MORE THAN 200 YOUNG PEOPLE IN SUNDERLAND took part in the annual Takeover Challenge.

It was the first day of a national programme of events and activities, providing young people with their first steps into the adult world of work, politics, sport and the media.

Sunderland’s annual contribution to national Children’s Commissioner’s ‘Takeover Challenge’ is to give young people the opportunity to ‘shadow’ the adults at work and get involved in the decision making process.

At the Civic Centre, visitors included pupils from Mill Hill Primary School, Hudson Road Primary School and Fulwell Junior School.

Among those taking part at the City Council were the Mayor of Sunderland, Councillor Alan Emerson; the Chief Executive of Sunderland City Council, Irene Lucas; Chief Executive of Together for Children, Alex Hopkins; and Director of Education, Simon Marshall.

They welcomed pupils to join them at work and get a glimpse of their roles and responsibilities at work representing the city.

Other activities included in the ‘Takeover Challenge’ were:
* Children from across the city visiting Sunderland Carers Centre to look at the work of the Telecare service for vulnerable people living at home, and to help Public Health develop a new website and App for young carers;
* Pupils from Mill Hill and Southwick Primary schools joining Northumbria Police for the day at Railway Row police station;
* Students from City of Sunderland College joining Sunderland City Council’s Access to Housing Team to learn more about people at risk of becoming homeless and the help and support available to prevent it;
* Children from Valley Road ‘taking over’ the breakfast radio show on SUN FM.

Councillor Emerson gave a presentation about Sunderland’s Coat of Arms to Hudson Road and Mill Hill pupils, and hosted a question and answer session where they asked him about being Mayor.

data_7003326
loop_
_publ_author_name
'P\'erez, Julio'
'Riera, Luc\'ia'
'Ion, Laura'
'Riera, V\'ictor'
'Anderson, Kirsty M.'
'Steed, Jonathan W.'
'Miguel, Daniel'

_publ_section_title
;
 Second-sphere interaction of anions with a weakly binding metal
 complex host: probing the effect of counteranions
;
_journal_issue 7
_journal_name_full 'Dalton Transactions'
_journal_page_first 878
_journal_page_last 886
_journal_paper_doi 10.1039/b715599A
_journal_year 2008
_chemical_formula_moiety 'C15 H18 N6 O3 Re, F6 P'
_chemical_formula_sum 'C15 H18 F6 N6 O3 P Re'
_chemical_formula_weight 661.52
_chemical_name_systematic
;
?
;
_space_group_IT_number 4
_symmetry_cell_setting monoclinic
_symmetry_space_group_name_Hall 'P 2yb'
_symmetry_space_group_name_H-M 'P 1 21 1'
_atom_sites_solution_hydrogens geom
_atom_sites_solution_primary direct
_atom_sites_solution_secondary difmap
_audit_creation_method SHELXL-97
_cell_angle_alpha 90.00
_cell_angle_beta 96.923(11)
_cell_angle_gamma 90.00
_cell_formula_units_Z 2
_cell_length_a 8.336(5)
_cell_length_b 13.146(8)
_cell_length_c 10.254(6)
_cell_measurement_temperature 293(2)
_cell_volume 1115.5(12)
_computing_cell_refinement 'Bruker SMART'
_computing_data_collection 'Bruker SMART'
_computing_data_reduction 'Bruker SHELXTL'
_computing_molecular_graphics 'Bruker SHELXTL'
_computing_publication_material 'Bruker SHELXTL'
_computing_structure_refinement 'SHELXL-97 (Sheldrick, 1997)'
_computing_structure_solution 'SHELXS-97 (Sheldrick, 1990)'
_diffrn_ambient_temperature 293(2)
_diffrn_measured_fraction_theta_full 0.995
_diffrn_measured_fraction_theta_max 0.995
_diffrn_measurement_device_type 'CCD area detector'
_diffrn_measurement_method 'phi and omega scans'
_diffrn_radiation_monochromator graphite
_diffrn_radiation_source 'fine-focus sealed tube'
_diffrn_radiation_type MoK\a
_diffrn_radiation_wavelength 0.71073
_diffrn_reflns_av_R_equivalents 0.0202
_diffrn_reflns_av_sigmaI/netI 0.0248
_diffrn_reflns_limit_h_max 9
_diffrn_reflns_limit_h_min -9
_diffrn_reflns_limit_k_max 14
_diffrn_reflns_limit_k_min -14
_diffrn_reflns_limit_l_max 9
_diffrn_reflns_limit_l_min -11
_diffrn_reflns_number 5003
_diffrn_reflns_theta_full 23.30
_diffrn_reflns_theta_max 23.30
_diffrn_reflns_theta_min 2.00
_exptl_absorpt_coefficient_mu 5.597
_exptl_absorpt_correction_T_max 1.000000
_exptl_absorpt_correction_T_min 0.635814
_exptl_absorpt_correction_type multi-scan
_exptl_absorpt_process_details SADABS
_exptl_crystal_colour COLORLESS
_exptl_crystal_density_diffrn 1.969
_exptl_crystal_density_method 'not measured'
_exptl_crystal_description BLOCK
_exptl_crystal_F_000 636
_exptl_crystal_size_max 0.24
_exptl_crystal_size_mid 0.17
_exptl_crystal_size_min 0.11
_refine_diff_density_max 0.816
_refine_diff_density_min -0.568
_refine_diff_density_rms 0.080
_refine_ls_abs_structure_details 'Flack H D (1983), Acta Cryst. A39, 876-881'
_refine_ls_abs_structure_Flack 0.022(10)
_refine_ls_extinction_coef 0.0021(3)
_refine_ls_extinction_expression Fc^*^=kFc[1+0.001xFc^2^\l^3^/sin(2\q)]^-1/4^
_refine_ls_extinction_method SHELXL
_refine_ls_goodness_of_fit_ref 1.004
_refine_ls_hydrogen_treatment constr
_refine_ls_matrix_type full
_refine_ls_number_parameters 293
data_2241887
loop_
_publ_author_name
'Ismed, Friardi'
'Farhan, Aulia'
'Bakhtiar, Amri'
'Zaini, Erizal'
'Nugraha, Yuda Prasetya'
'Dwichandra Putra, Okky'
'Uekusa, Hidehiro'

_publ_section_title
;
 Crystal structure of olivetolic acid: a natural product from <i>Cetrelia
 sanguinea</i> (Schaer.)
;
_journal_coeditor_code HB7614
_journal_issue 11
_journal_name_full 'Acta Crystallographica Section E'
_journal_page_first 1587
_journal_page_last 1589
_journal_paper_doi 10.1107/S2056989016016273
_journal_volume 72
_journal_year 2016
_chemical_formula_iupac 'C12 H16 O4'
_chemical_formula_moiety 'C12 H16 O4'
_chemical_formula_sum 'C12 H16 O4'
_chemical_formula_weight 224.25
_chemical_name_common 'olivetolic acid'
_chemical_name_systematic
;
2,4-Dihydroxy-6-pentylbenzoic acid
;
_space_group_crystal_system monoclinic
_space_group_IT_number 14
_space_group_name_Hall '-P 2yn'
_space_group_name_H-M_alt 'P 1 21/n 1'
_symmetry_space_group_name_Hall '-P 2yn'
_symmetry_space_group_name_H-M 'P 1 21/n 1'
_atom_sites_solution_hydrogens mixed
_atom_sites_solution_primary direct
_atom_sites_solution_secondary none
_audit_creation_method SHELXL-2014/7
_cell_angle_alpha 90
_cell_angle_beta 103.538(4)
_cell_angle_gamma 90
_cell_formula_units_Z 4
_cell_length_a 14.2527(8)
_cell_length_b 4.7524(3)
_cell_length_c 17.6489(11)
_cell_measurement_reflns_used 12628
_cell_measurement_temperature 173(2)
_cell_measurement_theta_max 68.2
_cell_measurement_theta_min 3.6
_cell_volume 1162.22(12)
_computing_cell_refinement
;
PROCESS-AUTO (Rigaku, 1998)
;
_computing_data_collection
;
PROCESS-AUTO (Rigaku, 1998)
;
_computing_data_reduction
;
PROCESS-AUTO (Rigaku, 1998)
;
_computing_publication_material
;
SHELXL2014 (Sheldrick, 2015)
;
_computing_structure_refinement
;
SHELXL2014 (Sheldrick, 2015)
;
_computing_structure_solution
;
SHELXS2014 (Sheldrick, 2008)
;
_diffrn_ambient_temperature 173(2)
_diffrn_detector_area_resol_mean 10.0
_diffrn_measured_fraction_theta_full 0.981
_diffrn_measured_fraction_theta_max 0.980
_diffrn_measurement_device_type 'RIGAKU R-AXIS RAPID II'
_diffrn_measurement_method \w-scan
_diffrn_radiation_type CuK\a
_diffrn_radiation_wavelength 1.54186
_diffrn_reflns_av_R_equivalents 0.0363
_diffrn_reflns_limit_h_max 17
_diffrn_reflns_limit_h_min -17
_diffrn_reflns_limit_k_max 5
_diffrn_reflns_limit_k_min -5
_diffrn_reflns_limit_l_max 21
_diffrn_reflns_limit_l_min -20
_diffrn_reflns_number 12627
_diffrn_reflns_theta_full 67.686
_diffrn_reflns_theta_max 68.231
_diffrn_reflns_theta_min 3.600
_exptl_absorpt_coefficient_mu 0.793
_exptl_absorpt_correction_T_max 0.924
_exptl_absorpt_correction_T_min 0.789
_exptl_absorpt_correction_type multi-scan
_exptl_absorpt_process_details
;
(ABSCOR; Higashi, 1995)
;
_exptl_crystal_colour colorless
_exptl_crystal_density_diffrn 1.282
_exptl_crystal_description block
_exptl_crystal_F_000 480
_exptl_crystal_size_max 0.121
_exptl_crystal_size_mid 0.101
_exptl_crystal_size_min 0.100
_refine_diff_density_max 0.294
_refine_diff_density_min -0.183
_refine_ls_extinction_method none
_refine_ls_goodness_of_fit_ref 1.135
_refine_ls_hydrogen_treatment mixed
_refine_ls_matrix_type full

He said: “It’s been a very full day meeting young people from our city, I’ve enjoyed meeting pupils from Hudson Road and Mill Hill and I hope they have enjoyed their visit.”

Portfolio Holder for Children’s Services, Councillor Louise Farthing said: “Our city really gets behind the annual Takeover Challenge, with more and more groups and organisations providing young people with opportunities to enter the work environment and perhaps see where their future careers might lie.

“Next week I’m being ‘shadowed’ by 17 year old Loren who’s with Children’s Services on placement, who will join me at meetings of both Cabinet and full Council to see policy planning and decision making in action.

“The younger generation have the future of our city in their hands, and it’s vital we make them feel part of that process as quickly as possible so they know what kind of contribution they’d like to make to the adult world as they go through school and get older.”

The Takeover Challenge is a national event run by the Children’s Commissioner for England which gives children the opportunity to step into the shoes of adults at work. Organisations and businesses benefit as they gain a fresh insight into their work by listening to children’s ideas and experience.

Children’s Commissioner for England, Anne Longfield added: “Takeover Challenge goes from strength to strength every year, with tens of thousands of children across England now taking part. I am enormously grateful to organisations and individuals who embrace the challenge and throw open their doors to involve young people.

“Children are full of fresh ideas, imagination and energy so they can really provide a fresh perspective that organisations can benefit from. Giving children and young people a chance to do adult roles for the day helps organisations understand the needs of children, who can also use the experience to show off their talents and achieve their full potential.”